dry stalks of the fine herb called bou rekabah, in the form of a conical English haystack, and are very snug, impervious alike to rain and sun. There are not more than one hundred and fifty of these huts and sheds, scattered over a considerable space, without any order; some are placed two or three together within a small enclosure, which serves as a court or yard, in which visitors are received and cooking is carried on. There is another little village at a stone's-throw north. The inhabitants of these two villages consist entirely of the slaves and dependants of En-Noor.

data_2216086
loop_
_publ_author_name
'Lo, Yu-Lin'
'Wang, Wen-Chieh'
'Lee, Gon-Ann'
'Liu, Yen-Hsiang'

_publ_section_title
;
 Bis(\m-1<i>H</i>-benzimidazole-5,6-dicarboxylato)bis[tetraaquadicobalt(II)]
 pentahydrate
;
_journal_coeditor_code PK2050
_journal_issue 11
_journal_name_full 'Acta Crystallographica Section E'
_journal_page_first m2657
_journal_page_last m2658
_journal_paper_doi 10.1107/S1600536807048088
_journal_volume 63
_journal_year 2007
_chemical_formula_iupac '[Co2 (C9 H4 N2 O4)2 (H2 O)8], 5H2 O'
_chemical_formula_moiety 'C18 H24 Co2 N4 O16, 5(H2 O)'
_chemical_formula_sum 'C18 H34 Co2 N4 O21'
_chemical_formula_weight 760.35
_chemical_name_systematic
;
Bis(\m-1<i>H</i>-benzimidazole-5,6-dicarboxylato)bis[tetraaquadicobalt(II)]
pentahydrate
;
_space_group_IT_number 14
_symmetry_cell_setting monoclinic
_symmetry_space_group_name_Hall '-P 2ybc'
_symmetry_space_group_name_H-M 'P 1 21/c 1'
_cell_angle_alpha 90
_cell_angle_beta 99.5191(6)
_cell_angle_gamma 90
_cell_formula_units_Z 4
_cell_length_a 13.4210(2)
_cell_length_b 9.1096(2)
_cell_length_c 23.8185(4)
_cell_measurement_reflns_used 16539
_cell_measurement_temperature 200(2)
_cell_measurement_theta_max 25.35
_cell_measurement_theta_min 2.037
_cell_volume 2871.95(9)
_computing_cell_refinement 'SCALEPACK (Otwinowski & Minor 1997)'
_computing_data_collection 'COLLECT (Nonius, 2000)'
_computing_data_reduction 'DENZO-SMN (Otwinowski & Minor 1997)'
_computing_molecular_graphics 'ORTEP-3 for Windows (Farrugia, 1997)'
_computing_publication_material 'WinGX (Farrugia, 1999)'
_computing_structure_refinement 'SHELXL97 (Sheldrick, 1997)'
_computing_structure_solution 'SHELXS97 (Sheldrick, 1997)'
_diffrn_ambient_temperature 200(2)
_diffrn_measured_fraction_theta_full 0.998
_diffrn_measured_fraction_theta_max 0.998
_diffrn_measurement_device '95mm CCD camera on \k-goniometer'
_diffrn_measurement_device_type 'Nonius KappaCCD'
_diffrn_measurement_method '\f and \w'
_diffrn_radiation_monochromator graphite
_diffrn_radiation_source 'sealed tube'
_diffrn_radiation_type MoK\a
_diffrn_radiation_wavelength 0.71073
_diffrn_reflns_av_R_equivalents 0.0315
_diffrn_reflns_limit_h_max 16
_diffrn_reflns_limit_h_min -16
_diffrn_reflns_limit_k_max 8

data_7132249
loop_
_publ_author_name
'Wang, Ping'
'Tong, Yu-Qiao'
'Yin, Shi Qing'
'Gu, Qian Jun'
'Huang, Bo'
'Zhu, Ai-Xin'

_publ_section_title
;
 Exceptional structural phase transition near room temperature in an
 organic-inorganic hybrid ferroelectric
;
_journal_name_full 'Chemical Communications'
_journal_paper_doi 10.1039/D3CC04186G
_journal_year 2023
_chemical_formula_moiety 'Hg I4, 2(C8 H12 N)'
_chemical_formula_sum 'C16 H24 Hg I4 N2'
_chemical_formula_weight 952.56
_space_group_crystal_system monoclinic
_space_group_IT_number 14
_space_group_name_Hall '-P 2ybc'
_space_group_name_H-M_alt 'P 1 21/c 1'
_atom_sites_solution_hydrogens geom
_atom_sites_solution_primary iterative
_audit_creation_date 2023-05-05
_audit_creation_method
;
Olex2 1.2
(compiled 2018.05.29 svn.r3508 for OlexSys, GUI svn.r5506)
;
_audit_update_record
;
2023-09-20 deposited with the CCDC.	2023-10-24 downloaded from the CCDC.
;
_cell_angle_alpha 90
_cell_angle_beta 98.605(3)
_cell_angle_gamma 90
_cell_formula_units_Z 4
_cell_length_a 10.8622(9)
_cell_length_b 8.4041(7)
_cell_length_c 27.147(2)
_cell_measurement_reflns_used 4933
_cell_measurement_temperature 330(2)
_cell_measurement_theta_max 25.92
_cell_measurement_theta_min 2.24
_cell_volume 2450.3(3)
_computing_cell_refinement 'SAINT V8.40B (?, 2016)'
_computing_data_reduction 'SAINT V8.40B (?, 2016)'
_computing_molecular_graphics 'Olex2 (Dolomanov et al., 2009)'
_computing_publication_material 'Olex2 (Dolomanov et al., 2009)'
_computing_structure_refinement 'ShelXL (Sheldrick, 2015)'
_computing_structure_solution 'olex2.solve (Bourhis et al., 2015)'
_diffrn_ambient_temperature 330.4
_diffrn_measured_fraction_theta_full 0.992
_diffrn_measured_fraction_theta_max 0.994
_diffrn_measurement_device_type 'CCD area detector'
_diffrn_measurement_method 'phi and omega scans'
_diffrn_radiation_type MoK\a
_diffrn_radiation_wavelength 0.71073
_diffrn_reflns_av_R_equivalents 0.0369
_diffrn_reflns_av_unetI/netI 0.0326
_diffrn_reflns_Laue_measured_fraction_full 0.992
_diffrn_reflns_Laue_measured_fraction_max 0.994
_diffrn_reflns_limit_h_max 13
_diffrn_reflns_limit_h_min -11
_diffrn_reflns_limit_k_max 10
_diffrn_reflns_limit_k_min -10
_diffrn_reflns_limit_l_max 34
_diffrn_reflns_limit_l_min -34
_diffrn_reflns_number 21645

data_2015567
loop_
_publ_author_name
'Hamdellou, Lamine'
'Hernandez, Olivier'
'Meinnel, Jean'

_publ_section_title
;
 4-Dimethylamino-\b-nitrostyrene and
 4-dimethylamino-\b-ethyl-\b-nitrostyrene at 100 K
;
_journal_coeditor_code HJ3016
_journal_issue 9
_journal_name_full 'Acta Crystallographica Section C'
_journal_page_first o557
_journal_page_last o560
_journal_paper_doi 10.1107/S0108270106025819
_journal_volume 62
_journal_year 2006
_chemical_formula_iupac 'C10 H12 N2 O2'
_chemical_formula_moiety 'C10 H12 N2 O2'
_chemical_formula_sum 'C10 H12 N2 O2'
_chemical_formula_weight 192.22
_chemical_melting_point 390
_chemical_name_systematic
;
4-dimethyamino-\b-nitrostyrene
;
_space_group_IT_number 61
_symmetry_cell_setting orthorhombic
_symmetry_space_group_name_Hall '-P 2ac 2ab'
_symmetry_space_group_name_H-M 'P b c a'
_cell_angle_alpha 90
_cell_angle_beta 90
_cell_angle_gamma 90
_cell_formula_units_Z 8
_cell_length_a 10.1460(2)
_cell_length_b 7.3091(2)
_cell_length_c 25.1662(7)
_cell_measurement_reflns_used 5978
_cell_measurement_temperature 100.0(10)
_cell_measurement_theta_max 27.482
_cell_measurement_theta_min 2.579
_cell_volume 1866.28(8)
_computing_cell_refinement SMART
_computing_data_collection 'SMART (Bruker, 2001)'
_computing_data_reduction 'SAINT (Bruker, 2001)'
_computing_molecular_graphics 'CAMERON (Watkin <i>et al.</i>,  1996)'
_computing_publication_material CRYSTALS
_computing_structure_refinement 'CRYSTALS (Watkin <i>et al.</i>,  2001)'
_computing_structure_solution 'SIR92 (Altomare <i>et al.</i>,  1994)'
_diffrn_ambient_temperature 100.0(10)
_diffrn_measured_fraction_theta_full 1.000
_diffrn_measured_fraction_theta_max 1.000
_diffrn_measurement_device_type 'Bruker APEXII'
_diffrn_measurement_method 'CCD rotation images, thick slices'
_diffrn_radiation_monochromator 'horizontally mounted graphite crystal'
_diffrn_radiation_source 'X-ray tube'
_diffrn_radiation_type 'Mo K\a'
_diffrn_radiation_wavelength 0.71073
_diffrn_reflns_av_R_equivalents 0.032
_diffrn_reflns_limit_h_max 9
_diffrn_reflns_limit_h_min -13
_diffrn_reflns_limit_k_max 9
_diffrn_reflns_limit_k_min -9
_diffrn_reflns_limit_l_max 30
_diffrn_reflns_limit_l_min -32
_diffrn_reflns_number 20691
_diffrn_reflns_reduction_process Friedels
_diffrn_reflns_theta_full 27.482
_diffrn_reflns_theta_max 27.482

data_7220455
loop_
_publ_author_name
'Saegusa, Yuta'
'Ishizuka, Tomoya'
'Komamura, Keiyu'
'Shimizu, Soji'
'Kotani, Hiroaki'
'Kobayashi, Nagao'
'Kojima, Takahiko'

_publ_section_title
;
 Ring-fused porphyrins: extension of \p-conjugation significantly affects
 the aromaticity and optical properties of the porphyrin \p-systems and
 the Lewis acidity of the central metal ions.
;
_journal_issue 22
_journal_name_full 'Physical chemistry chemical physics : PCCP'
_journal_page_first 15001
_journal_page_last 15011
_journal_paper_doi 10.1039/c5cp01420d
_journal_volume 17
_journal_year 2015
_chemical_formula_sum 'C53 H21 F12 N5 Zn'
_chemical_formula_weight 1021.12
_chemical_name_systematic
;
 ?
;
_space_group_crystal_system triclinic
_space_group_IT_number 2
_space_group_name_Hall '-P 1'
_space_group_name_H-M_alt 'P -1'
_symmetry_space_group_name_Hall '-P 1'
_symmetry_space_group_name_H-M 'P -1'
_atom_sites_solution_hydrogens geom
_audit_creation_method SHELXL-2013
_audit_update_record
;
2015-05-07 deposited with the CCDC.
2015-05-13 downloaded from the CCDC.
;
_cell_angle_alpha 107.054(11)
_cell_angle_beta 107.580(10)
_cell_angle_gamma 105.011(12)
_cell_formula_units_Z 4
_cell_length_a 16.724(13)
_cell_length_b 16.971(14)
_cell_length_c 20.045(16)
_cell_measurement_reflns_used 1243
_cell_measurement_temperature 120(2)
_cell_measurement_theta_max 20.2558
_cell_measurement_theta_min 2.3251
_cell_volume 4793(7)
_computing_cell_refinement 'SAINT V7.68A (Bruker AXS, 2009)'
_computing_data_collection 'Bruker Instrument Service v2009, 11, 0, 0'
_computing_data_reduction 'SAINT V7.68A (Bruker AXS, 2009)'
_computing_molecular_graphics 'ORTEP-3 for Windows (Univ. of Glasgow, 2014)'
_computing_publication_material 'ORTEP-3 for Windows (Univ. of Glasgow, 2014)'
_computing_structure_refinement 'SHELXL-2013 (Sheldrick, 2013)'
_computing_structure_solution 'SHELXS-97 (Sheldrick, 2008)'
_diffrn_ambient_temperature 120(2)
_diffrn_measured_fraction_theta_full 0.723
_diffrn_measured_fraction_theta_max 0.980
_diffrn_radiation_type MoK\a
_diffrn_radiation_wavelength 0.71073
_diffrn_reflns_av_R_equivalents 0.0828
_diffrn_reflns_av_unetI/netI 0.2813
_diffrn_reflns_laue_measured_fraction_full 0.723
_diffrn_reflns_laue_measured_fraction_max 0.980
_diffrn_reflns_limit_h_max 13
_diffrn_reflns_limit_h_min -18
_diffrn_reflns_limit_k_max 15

All around Tintalous, within an hour or two hours' ride, there are villages or towns of precisely the same description, more or less numerously peopled. At Seloufeeat and Tintaghoda, however, we saw more houses built of stone and mud. This may be accounted for by the fact that the inhabitants are not nearly so migratory as those of Tintalous, who often follow in a body the motions of their master, so that he is ever surrounded by an
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